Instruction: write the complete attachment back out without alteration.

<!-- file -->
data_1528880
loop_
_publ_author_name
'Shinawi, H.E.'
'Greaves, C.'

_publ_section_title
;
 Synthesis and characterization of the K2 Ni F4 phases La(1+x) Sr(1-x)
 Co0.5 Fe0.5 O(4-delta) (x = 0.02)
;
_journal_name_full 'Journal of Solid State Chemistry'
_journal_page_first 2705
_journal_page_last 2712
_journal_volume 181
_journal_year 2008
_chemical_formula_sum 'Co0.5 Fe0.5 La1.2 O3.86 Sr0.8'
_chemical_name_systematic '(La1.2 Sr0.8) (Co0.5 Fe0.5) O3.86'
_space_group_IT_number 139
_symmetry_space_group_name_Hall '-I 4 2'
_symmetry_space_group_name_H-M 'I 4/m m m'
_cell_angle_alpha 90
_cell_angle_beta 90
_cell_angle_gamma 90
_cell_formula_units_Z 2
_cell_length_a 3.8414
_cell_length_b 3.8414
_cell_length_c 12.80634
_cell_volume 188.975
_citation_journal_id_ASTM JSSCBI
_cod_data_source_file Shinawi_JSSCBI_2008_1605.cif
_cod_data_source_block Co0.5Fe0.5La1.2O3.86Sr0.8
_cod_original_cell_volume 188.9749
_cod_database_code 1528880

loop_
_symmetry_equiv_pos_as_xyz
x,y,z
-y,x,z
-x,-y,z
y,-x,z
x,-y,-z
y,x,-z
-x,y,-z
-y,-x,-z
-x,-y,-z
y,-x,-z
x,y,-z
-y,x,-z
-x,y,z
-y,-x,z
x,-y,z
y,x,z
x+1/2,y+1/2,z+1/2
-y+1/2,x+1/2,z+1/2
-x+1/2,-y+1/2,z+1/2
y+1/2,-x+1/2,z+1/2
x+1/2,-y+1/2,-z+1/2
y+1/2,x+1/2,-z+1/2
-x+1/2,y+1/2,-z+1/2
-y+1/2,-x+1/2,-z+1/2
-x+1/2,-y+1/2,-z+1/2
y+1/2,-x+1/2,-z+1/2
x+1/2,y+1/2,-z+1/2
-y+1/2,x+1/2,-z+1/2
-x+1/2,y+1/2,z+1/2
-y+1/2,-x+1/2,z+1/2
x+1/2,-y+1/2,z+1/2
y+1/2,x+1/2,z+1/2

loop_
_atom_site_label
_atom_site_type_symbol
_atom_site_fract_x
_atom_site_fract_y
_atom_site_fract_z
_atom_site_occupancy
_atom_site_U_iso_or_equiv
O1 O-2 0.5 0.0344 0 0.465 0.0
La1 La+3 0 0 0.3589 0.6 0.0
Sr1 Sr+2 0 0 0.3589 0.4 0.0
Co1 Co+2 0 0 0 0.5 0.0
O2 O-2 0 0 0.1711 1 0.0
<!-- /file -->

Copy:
data_1528880
loop_
_publ_author_name
'Shinawi, H.E.'
'Greaves, C.'

_publ_section_title
;
 Synthesis and characterization of the K2 Ni F4 phases La(1+x) Sr(1-x)
 Co0.5 Fe0.5 O(4-delta) (x = 0.02)
;
_journal_name_full 'Journal of Solid State Chemistry'
_journal_page_first 2705
_journal_page_last 2712
_journal_volume 181
_journal_year 2008
_chemical_formula_sum 'Co0.5 Fe0.5 La1.2 O3.86 Sr0.8'
_chemical_name_systematic '(La1.2 Sr0.8) (Co0.5 Fe0.5) O3.86'
_space_group_IT_number 139
_symmetry_space_group_name_Hall '-I 4 2'
_symmetry_space_group_name_H-M 'I 4/m m m'
_cell_angle_alpha 90
_cell_angle_beta 90
_cell_angle_gamma 90
_cell_formula_units_Z 2
_cell_length_a 3.8414
_cell_length_b 3.8414
_cell_length_c 12.80634
_cell_volume 188.975
_citation_journal_id_ASTM JSSCBI
_cod_data_source_file Shinawi_JSSCBI_2008_1605.cif
_cod_data_source_block Co0.5Fe0.5La1.2O3.86Sr0.8
_cod_original_cell_volume 188.9749
_cod_database_code 1528880

loop_
_symmetry_equiv_pos_as_xyz
x,y,z
-y,x,z
-x,-y,z
y,-x,z
x,-y,-z
y,x,-z
-x,y,-z
-y,-x,-z
-x,-y,-z
y,-x,-z
x,y,-z
-y,x,-z
-x,y,z
-y,-x,z
x,-y,z
y,x,z
x+1/2,y+1/2,z+1/2
-y+1/2,x+1/2,z+1/2
-x+1/2,-y+1/2,z+1/2
y+1/2,-x+1/2,z+1/2
x+1/2,-y+1/2,-z+1/2
y+1/2,x+1/2,-z+1/2
-x+1/2,y+1/2,-z+1/2
-y+1/2,-x+1/2,-z+1/2
-x+1/2,-y+1/2,-z+1/2
y+1/2,-x+1/2,-z+1/2
x+1/2,y+1/2,-z+1/2
-y+1/2,x+1/2,-z+1/2
-x+1/2,y+1/2,z+1/2
-y+1/2,-x+1/2,z+1/2
x+1/2,-y+1/2,z+1/2
y+1/2,x+1/2,z+1/2

loop_
_atom_site_label
_atom_site_type_symbol
_atom_site_fract_x
_atom_site_fract_y
_atom_site_fract_z
_atom_site_occupancy
_atom_site_U_iso_or_equiv
O1 O-2 0.5 0.0344 0 0.465 0.0
La1 La+3 0 0 0.3589 0.6 0.0
Sr1 Sr+2 0 0 0.3589 0.4 0.0
Co1 Co+2 0 0 0 0.5 0.0
O2 O-2 0 0 0.1711 1 0.0